What you need to know:
- Education is free, but not compulsory, for all citizens between the ages of 6 and 16
- Cars owned, and presumably driven by Qatari natives have fewer digits than those owned by foreigners
- Here in Qatar, there are no political parties
Yes you read right, no political parties in Qatar
Recently Kenyans were shocked to hear the Education Sports Secretary talk about defunding higher education when days earlier the government had released billions of shillings to be shared by political parties. Here in Qatar, there are no political parties. It was only in 1999 that Qataris were allowed to vote in municipal elections. And wait for this, the first parliamentary election were held in 2021.
Voting is restricted to citizens aged 18 years and older whose paternal grandfather was born in the country. Women are allowed to stand for public office, but as is typical in the Arab world, men almost exclusively dominate leadership positions.
Education free and compulsory between ages 6 and 16 years
The achieving NARC government of 2003-2007 was acclaimed worldwide after guaranteeing free primary education to the Kenyan people. Its successor, the Jubilee government, promised a laptop for every Grade One child. That dream disappeared into the thin air from whence it came from.
Here and now in Qatar, education is the stuff dreams are made of, at least from a Kenyan perspective. Education is free, but not compulsory, for all citizens between the ages of 6 and 16. Not surprising, 80 per cent of the country’s population is literate. Classes though are segregated by sex. You will not find a mixed school here.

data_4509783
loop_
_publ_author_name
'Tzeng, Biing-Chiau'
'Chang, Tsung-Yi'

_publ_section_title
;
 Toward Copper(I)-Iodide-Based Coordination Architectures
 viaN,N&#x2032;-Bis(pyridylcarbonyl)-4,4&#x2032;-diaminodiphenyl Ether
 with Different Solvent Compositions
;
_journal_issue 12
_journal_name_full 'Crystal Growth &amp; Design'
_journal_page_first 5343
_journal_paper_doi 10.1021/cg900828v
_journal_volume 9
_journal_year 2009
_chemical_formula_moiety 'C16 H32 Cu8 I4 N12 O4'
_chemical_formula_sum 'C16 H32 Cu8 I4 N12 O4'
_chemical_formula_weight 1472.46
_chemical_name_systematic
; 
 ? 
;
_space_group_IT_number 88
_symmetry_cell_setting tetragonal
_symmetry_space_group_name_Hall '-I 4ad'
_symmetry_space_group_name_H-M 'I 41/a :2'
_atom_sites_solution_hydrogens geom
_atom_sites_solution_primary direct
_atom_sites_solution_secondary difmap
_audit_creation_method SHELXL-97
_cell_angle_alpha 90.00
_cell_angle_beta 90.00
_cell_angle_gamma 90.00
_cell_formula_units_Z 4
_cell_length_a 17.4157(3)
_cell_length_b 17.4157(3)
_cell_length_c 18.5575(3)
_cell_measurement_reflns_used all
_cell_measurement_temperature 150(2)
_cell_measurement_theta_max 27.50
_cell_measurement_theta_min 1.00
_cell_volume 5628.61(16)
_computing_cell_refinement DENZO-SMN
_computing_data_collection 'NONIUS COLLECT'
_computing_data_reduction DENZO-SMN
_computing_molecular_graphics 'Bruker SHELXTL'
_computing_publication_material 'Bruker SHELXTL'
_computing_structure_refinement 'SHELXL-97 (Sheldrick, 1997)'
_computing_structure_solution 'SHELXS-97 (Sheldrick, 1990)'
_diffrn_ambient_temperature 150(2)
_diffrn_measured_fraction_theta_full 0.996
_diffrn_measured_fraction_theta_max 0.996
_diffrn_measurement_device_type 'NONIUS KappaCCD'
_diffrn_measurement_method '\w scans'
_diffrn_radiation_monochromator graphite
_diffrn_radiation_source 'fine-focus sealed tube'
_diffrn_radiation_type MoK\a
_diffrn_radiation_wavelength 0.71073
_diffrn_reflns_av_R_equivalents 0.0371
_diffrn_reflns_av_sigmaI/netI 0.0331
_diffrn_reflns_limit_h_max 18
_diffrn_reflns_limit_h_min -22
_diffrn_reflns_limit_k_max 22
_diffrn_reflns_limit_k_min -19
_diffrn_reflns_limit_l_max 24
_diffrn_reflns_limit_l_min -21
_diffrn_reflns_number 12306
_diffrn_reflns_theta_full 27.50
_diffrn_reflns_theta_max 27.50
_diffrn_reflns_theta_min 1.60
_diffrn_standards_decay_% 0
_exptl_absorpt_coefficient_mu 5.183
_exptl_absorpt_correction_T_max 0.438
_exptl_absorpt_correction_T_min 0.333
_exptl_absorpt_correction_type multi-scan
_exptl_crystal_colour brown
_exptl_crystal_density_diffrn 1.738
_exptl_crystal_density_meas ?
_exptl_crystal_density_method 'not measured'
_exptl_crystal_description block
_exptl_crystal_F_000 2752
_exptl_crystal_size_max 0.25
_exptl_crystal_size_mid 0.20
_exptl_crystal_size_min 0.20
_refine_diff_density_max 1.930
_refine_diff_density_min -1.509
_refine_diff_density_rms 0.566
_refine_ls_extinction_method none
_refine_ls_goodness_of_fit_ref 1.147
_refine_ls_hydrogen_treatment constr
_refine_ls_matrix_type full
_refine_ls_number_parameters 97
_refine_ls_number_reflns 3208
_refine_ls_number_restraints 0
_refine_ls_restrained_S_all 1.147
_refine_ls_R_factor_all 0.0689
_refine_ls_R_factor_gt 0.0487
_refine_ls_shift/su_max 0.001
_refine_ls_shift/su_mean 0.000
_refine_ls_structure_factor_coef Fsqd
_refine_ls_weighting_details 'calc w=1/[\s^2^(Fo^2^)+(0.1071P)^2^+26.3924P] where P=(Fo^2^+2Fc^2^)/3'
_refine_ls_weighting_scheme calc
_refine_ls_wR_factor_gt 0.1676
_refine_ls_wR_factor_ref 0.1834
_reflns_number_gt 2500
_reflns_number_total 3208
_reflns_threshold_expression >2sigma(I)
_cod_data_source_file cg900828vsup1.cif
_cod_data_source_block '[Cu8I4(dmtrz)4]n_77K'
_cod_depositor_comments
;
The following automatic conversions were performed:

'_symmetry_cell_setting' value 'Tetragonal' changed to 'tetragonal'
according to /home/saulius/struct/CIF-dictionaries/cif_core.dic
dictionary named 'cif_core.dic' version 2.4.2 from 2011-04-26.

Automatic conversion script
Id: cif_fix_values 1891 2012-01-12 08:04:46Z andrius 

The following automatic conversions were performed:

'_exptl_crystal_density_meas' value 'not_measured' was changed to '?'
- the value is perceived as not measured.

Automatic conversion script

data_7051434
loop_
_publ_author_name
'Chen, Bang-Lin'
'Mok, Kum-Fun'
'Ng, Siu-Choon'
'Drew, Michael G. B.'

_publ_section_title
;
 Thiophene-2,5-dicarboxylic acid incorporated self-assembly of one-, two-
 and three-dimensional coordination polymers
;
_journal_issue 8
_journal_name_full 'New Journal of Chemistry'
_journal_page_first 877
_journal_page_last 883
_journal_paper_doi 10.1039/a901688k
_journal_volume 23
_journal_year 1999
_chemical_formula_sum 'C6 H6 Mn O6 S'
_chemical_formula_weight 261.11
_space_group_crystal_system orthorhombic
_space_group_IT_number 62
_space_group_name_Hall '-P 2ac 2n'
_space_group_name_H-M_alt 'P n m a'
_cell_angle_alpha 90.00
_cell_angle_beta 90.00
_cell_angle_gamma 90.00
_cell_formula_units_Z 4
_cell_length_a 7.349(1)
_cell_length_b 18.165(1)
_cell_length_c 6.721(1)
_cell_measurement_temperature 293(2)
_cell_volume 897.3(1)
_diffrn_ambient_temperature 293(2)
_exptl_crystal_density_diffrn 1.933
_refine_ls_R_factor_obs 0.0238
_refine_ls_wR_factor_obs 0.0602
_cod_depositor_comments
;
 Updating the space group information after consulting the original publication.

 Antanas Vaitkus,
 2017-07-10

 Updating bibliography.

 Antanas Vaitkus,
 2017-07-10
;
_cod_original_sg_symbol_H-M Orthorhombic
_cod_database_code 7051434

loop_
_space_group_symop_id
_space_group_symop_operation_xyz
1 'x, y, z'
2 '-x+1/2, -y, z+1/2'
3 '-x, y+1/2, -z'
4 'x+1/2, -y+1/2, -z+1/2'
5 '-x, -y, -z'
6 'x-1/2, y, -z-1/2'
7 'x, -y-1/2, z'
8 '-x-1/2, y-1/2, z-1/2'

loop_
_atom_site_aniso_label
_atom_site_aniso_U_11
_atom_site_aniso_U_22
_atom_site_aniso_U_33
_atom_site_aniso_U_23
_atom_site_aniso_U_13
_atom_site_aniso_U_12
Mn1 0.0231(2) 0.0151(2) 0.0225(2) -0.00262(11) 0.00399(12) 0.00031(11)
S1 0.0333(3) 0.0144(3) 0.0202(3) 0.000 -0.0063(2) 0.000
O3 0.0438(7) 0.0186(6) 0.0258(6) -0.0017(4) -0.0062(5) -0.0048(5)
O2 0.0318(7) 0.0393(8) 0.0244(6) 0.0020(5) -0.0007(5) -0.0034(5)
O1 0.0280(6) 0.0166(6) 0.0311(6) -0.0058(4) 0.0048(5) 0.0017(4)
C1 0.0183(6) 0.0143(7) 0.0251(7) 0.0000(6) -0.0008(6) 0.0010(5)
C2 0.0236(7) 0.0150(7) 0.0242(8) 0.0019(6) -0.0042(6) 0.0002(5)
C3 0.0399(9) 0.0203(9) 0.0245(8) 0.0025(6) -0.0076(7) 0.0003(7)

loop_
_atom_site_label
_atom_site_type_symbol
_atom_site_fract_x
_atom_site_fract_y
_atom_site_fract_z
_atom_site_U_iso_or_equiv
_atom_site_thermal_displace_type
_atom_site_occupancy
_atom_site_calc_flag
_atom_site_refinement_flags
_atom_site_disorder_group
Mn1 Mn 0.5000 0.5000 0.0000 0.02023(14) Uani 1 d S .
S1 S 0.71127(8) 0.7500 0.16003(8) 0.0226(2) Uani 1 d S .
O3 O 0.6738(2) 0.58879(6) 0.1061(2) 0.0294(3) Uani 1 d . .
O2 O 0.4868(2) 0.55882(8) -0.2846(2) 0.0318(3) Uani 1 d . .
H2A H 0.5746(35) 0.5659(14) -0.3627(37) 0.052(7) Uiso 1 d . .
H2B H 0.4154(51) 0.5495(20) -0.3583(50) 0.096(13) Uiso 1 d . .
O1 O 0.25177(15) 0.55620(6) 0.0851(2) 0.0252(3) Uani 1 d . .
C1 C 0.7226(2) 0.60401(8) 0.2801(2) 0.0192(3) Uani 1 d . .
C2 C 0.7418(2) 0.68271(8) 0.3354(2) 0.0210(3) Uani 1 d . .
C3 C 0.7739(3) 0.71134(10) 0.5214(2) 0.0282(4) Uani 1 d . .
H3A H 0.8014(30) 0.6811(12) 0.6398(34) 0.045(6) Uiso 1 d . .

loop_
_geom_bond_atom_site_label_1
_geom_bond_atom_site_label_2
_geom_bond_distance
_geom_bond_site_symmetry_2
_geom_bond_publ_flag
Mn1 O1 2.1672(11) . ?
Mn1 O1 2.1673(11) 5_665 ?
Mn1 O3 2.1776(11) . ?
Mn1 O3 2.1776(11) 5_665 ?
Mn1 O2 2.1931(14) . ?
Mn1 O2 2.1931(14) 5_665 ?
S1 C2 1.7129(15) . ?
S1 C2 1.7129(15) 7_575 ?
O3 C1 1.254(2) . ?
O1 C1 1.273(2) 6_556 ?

Qatari number plates are truly, err, number plates
Someone once said that it was false for a person to talk of car “number plates” in Kenya because the plates also contain letters eg KXX 999X, KFF 111. In Qatar, that term is certainly true as only digits are placed on the plates. Now, these numbers and how many appear has a significance here. Cars owned, and presumably driven by Qatari natives have fewer digits than those owned by foreigners.
For instance, number plates with three or four digits like "327" and "5601", will invariably be of a car owned by a citizen of this country while cars owned by temporary visitors have even six digits eg "870254". You can tell from the number plates that the foreigners hugely outnumber the locals.